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dc.contributor.authorMorrison, T. H.en
dc.contributor.authorLane, Marcus B.en
dc.identifier.citationAustralasian Journal of Environmental Management, 2005; 12 (1):47-54en
dc.description© Environment Institute of Australia and New Zealanden
dc.description.abstractIn this article, we comment on what new ‘whole-of government’ (WG) initiatives mean for environmental policy and management in Australia. In particular, we focus on the recently released Australian Government Management Advisory Committee report, Connecting Government (2004). The nature of WG as a general public policy concept is explored before the relationship between WG and environmental policy and management is explained. Our review of Connecting Government shows it to be conceptually precise, appropriately focused on extra structural issues, such as process and culture, and sensitive to the role of extra-governmental actors (such as community and industry actors) in governance. In addition, it usefully highlights the fact that different approaches to governmental connectivity are required for different kinds of policy problems. While Connecting Government acknowledges an enlarged role for community and industry actors in the formulation and implementation of public policy, it is, unfortunately, largely uncritical of the governance problems that this role potentially entails.en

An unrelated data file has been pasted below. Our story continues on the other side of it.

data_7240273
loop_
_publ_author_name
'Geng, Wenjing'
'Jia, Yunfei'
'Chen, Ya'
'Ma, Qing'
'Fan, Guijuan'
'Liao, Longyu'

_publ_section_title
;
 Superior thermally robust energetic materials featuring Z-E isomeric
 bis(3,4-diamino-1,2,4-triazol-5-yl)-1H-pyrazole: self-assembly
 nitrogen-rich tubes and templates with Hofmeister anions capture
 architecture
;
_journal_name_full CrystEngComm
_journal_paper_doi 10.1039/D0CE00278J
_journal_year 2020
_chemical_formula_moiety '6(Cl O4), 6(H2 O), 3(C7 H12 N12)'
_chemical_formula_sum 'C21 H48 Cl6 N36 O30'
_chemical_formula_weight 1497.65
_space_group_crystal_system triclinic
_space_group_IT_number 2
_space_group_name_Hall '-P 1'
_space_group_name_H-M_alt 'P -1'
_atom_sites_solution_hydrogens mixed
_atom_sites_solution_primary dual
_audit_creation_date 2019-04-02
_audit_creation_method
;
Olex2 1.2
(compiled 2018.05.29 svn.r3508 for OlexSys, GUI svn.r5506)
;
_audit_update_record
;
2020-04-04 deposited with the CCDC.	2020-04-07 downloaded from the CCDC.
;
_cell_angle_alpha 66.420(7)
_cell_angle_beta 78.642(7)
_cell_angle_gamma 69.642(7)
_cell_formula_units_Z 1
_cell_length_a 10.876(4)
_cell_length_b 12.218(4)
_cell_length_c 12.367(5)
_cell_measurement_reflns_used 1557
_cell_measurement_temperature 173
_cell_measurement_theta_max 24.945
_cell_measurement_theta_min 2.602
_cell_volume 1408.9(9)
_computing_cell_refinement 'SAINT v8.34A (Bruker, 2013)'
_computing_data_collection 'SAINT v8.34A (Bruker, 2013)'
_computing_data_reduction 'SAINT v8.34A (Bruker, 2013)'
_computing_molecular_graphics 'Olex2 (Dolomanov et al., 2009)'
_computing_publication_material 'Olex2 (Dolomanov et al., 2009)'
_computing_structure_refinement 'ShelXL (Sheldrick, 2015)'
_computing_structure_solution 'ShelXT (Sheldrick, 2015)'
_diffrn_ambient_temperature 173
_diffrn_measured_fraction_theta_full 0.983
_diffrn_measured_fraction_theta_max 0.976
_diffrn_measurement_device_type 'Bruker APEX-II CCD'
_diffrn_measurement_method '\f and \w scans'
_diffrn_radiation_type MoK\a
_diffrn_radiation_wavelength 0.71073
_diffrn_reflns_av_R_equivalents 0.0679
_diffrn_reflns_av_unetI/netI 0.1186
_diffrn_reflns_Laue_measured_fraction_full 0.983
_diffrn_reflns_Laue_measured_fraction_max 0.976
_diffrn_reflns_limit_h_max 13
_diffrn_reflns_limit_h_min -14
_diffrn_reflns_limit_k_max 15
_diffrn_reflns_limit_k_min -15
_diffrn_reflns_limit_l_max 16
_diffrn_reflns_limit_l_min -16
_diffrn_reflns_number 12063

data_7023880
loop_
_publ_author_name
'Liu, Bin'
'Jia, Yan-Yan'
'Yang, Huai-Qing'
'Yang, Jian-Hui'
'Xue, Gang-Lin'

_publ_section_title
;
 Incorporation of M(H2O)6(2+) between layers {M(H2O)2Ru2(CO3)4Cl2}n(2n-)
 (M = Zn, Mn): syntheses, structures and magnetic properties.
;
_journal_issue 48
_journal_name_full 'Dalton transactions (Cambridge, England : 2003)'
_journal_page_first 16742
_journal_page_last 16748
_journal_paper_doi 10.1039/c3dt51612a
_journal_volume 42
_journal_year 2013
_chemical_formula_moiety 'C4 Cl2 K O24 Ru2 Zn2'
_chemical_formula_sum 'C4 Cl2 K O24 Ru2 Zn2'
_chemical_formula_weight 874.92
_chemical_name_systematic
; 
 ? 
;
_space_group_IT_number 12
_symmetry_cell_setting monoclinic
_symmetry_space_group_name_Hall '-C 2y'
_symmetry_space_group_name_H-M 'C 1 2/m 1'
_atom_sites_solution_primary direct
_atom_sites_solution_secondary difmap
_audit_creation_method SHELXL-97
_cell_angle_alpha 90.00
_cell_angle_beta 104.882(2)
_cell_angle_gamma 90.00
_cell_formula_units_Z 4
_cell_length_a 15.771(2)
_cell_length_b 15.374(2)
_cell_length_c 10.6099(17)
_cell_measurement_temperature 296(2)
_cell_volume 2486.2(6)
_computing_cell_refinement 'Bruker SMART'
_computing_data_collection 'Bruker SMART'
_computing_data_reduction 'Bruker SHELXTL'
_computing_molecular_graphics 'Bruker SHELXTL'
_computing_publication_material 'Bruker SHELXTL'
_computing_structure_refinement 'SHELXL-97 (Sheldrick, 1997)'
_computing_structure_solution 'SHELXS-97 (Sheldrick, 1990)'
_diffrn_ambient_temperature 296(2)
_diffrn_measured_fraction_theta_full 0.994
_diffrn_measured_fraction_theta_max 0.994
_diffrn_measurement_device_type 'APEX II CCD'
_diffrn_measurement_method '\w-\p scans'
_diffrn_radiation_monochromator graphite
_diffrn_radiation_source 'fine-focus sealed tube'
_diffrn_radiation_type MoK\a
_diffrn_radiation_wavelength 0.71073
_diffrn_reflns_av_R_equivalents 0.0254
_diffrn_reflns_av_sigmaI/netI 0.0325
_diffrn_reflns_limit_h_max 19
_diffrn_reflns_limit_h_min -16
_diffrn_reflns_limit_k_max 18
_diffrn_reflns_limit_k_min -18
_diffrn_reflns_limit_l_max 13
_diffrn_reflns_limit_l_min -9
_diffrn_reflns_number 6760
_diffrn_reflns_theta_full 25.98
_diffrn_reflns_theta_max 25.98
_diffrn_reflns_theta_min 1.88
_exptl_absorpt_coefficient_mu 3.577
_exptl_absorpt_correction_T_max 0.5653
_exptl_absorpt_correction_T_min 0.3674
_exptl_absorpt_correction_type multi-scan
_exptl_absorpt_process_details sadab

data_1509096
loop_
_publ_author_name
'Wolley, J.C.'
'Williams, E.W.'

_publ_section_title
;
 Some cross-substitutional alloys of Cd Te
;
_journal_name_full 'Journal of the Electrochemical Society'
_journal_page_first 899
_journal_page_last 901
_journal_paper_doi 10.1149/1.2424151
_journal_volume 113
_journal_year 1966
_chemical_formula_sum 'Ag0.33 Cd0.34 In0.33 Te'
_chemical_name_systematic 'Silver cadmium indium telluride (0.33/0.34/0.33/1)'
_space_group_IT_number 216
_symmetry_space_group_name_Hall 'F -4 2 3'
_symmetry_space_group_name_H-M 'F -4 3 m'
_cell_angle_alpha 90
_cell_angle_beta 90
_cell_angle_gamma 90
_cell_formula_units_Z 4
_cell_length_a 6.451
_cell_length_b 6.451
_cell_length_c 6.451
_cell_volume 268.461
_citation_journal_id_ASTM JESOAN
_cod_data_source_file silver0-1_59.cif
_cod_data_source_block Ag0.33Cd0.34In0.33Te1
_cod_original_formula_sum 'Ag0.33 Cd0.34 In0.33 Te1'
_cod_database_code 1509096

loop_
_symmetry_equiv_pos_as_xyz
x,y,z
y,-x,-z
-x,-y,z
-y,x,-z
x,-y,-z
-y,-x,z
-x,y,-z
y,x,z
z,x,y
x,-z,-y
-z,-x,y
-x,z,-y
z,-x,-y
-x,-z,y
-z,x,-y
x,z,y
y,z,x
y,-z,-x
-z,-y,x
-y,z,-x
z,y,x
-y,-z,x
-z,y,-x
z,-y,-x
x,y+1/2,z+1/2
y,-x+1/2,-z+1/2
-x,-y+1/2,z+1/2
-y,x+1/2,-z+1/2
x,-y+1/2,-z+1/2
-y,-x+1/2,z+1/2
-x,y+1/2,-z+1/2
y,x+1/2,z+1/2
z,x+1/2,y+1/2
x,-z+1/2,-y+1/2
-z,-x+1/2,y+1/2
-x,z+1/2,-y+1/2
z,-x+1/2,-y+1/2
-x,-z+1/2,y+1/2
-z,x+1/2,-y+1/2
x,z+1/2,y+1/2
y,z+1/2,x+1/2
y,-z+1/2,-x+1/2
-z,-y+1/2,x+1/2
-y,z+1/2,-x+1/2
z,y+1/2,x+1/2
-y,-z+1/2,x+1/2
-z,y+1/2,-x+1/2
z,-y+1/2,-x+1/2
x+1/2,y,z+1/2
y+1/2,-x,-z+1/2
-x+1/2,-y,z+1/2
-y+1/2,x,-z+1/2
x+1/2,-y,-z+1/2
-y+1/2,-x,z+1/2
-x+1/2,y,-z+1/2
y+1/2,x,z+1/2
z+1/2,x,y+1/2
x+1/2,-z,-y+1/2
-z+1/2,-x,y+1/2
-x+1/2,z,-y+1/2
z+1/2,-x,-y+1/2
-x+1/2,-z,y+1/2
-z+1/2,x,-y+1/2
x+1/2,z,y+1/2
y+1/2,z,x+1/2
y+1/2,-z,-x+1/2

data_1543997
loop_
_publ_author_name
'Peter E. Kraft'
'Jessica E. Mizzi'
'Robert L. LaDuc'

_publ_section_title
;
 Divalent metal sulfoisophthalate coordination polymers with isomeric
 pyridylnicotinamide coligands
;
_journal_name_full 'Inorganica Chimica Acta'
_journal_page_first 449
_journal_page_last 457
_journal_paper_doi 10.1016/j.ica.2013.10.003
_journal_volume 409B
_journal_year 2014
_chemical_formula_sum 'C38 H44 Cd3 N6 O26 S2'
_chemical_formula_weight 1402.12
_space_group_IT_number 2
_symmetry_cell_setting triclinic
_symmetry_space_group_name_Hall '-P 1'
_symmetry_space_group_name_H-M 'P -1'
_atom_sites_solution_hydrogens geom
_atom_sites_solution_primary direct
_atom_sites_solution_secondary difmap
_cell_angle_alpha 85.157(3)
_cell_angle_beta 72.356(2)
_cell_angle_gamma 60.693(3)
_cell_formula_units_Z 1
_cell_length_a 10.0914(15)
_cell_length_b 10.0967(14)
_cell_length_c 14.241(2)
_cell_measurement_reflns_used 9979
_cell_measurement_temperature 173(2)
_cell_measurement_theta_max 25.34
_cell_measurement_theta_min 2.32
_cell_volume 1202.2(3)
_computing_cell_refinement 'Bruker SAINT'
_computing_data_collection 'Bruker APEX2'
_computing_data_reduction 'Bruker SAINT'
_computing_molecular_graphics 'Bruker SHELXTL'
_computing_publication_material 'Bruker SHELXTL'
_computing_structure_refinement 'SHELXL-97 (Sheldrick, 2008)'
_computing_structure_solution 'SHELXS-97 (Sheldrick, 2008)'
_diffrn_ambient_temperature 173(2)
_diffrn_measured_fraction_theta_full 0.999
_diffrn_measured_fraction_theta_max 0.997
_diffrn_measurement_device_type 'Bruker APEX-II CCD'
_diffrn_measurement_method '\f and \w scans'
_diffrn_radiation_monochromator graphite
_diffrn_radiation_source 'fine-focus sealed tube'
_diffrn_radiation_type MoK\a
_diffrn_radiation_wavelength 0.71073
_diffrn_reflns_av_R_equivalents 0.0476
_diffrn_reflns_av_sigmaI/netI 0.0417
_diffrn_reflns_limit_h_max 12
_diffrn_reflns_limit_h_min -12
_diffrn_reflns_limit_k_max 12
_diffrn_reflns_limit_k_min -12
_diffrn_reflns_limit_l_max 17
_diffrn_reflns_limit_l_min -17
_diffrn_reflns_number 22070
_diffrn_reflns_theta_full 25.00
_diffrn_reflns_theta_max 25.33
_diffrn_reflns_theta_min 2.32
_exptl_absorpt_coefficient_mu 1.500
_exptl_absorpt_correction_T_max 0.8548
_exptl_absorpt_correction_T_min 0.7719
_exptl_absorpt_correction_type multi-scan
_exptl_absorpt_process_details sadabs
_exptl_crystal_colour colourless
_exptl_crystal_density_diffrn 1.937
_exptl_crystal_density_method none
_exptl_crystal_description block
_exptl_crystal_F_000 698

dc.description.statementofresponsibilityTiffany Morrison and Marcus Laneen
dc.publisherEnvironment Institute of Australia and New Zealanden
dc.subjectEnvironmental policy; Australia; environmental management; environmental policy; government policy; strategic planningen
dc.titleWhat 'whole-of-government' means for environmental policy and management: An analysis of the Connecting Government initiativeen
dc.typeJournal articleen
dc.contributor.schoolSchool of Social Sciences : Geographical and Environmental Studiesen
Appears in Collections:Geography, Environment and Population publications

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